The decline in prices and improvements in the performance of solid state drives over the past year or two have not gone unnoticed at SPCR. We've been playing with Intel X80-M SSDs for the past six months, and following the trials and tribulations encountered by both users and reviewers with the issue of SSD stutter, their single biggest, most common, sometimes impossible to ignore flaw. Anand of Anandtech has written some massive but insightful reports on this issue (links to Anand's article on SSDs, take 1 and take 2), and as of this date, only three more-or-less affordable SSD lines do not suffer from stutter. The three are Intel, Samsung and OCZ Vertex. Given the usual pricing of these SSDs, it was a shock to discover in March an online store called Geeks.com offering Samsung 64GB and 32GB SSDs in 2.5" SATA form factor for $199 and $139. They were probably overstock items from some corporate OEM order. The Lenovo X300 laptop I recently acquired has a 1.8" 64GB Samsung SSD that's not quite as speedy as I'd hoped, but at such low prices, the Geeks.com offers were irresistible. If the performance was right, the 32GB model would be perfect for a modest low power, open test bed in the anechoic chamber.
Today, the OCZ Vertex SSDs are priced very similarly to the Samsung SSDs I purchased. They are probably better performers. But, given the title of this article, you already know that the Samsung SSDs proved to be fine performers. The 32GB model was used in our first lab PC without any moving parts. The system is perfect for our needs, modest, consuming very low power, and completely noiseless. It is used for hard drive testing, both performance and acoustics, as well as for power supply testing. In the latter role, it runs the digital oscilloscope used to measure AC ripple on the power supplies, and the various spreadsheets used to tabulate power data. At the same time, we use screen capture and other imaging software for those reviews. It will also be used in fan testing.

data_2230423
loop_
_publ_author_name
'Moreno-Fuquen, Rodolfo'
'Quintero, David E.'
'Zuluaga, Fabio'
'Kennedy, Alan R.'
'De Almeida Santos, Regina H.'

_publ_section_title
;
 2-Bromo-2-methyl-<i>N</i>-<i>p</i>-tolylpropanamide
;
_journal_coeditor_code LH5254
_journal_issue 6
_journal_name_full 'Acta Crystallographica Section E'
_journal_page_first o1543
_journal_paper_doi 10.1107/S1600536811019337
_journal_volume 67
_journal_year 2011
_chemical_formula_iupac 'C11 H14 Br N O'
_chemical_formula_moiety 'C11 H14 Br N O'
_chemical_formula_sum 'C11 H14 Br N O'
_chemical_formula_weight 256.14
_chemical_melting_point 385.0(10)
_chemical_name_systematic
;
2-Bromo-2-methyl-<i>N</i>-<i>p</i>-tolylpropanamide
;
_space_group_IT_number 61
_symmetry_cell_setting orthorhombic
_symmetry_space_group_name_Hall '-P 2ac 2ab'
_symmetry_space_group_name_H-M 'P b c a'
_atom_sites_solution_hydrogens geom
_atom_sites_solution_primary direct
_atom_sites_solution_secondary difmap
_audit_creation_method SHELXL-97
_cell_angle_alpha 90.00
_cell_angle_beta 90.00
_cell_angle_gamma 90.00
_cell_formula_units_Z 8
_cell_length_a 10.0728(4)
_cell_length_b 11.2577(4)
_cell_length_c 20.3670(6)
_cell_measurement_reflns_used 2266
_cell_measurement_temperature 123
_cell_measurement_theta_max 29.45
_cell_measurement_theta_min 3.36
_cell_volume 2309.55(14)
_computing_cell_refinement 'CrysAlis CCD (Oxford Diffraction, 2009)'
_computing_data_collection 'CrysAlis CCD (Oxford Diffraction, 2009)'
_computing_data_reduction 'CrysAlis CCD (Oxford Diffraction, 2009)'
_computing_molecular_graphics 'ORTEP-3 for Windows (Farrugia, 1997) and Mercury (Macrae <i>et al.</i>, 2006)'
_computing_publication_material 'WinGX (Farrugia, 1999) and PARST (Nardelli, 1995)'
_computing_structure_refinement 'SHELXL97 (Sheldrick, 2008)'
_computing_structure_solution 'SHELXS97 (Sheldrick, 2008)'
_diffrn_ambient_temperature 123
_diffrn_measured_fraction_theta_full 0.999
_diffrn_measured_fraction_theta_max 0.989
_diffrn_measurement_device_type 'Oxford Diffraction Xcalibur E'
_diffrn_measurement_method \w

It doesn't look like much, but it is utterly silent. There are no moving parts except for the floppy; even that's silent once the Hitachi Feature Tool HDD utility is loaded.
Silent SPCR Lab PC Components
Most of the components were on hand, chosen mostly for low power (and low heat) and suitability to the task.
- Asus M2NPV-VM - older AM2 socket nVidia 6150 chipset micro-ATX motherboard
- AMD Sempron LE-1300 - modest single core 45W processor, 2.3GHz, 512KB L2 Cache
- Scythe Orochi - massive heatsink with mediocre mounting not recommended except when motherboard is parallel to the ground as above
- Corsair CM2X1024-6400 - single stick of 1GB 800 MHz DDRAM
- Silverstone ST45NF - fanless power supply, overkill for the system but it was on hand and not engaged.
- Samsung Enterprise SSD MCBQE32G5MPP-0VA - 32GB 2.5" SATA/300 SLC Solid State Drive
- Mitsumi floppy drive
- Generic USB wireless IEEE 802.11g adapter